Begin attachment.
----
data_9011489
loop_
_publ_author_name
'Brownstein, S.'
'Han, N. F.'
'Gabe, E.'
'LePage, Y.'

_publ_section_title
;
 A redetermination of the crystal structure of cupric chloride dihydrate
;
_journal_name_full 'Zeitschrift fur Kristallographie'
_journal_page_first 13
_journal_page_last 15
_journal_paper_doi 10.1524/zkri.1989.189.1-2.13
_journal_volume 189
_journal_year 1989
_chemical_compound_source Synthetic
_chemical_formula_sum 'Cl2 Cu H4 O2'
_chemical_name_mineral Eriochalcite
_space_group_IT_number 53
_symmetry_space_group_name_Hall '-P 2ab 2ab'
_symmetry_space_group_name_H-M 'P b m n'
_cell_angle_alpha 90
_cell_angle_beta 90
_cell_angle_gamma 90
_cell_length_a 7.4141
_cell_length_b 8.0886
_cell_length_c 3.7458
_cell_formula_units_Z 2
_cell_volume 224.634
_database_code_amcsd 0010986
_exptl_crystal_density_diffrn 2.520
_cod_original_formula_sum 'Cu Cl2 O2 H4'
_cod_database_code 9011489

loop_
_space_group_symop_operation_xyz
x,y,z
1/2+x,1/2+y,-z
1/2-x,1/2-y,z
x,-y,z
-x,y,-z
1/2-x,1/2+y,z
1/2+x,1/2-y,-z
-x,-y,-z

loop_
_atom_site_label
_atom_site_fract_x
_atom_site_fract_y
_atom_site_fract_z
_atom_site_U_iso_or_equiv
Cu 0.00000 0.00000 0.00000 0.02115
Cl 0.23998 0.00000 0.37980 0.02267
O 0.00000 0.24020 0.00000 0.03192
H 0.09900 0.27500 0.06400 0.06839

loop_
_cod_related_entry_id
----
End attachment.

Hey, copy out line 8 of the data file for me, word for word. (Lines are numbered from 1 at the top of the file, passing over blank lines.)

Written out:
_publ_section_title